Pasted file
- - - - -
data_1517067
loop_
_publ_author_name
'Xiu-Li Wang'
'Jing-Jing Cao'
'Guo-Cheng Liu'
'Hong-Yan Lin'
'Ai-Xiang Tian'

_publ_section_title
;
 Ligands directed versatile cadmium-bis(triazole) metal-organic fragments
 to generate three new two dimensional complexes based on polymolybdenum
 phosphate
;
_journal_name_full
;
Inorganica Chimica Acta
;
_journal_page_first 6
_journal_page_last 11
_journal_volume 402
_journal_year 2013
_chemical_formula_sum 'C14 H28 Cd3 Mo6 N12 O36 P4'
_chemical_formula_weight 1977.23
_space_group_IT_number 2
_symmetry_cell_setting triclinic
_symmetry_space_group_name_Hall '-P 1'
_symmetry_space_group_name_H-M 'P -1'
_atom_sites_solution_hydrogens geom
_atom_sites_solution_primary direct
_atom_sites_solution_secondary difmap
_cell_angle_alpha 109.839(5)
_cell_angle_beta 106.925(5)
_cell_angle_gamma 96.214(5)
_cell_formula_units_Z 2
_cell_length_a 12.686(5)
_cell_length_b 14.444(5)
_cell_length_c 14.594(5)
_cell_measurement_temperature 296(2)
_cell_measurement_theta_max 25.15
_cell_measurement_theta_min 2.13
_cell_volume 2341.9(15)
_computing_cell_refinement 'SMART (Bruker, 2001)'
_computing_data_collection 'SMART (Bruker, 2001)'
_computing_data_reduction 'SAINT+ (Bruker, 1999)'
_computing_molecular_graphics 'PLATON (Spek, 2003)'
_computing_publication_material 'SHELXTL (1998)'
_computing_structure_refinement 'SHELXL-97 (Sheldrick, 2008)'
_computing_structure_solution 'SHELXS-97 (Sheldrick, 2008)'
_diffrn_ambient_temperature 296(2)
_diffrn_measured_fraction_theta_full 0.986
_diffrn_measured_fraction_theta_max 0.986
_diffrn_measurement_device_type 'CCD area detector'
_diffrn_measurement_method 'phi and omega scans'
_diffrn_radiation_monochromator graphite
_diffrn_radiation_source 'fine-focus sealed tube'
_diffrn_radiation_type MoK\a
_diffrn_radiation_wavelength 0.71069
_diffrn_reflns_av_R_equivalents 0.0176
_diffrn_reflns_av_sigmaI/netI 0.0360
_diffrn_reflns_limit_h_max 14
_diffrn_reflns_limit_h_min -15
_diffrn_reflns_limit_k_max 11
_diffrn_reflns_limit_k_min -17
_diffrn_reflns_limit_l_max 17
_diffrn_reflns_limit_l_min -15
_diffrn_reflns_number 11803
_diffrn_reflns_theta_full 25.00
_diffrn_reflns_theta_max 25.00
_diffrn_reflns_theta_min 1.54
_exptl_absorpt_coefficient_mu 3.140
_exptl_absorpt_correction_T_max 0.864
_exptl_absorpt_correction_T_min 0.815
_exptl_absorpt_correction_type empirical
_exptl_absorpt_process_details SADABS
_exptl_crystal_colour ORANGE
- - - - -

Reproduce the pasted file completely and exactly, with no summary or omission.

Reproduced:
data_1517067
loop_
_publ_author_name
'Xiu-Li Wang'
'Jing-Jing Cao'
'Guo-Cheng Liu'
'Hong-Yan Lin'
'Ai-Xiang Tian'

_publ_section_title
;
 Ligands directed versatile cadmium-bis(triazole) metal-organic fragments
 to generate three new two dimensional complexes based on polymolybdenum
 phosphate
;
_journal_name_full
;
Inorganica Chimica Acta
;
_journal_page_first 6
_journal_page_last 11
_journal_volume 402
_journal_year 2013
_chemical_formula_sum 'C14 H28 Cd3 Mo6 N12 O36 P4'
_chemical_formula_weight 1977.23
_space_group_IT_number 2
_symmetry_cell_setting triclinic
_symmetry_space_group_name_Hall '-P 1'
_symmetry_space_group_name_H-M 'P -1'
_atom_sites_solution_hydrogens geom
_atom_sites_solution_primary direct
_atom_sites_solution_secondary difmap
_cell_angle_alpha 109.839(5)
_cell_angle_beta 106.925(5)
_cell_angle_gamma 96.214(5)
_cell_formula_units_Z 2
_cell_length_a 12.686(5)
_cell_length_b 14.444(5)
_cell_length_c 14.594(5)
_cell_measurement_temperature 296(2)
_cell_measurement_theta_max 25.15
_cell_measurement_theta_min 2.13
_cell_volume 2341.9(15)
_computing_cell_refinement 'SMART (Bruker, 2001)'
_computing_data_collection 'SMART (Bruker, 2001)'
_computing_data_reduction 'SAINT+ (Bruker, 1999)'
_computing_molecular_graphics 'PLATON (Spek, 2003)'
_computing_publication_material 'SHELXTL (1998)'
_computing_structure_refinement 'SHELXL-97 (Sheldrick, 2008)'
_computing_structure_solution 'SHELXS-97 (Sheldrick, 2008)'
_diffrn_ambient_temperature 296(2)
_diffrn_measured_fraction_theta_full 0.986
_diffrn_measured_fraction_theta_max 0.986
_diffrn_measurement_device_type 'CCD area detector'
_diffrn_measurement_method 'phi and omega scans'
_diffrn_radiation_monochromator graphite
_diffrn_radiation_source 'fine-focus sealed tube'
_diffrn_radiation_type MoK\a
_diffrn_radiation_wavelength 0.71069
_diffrn_reflns_av_R_equivalents 0.0176
_diffrn_reflns_av_sigmaI/netI 0.0360
_diffrn_reflns_limit_h_max 14
_diffrn_reflns_limit_h_min -15
_diffrn_reflns_limit_k_max 11
_diffrn_reflns_limit_k_min -17
_diffrn_reflns_limit_l_max 17
_diffrn_reflns_limit_l_min -15
_diffrn_reflns_number 11803
_diffrn_reflns_theta_full 25.00
_diffrn_reflns_theta_max 25.00
_diffrn_reflns_theta_min 1.54
_exptl_absorpt_coefficient_mu 3.140
_exptl_absorpt_correction_T_max 0.864
_exptl_absorpt_correction_T_min 0.815
_exptl_absorpt_correction_type empirical
_exptl_absorpt_process_details SADABS
_exptl_crystal_colour ORANGE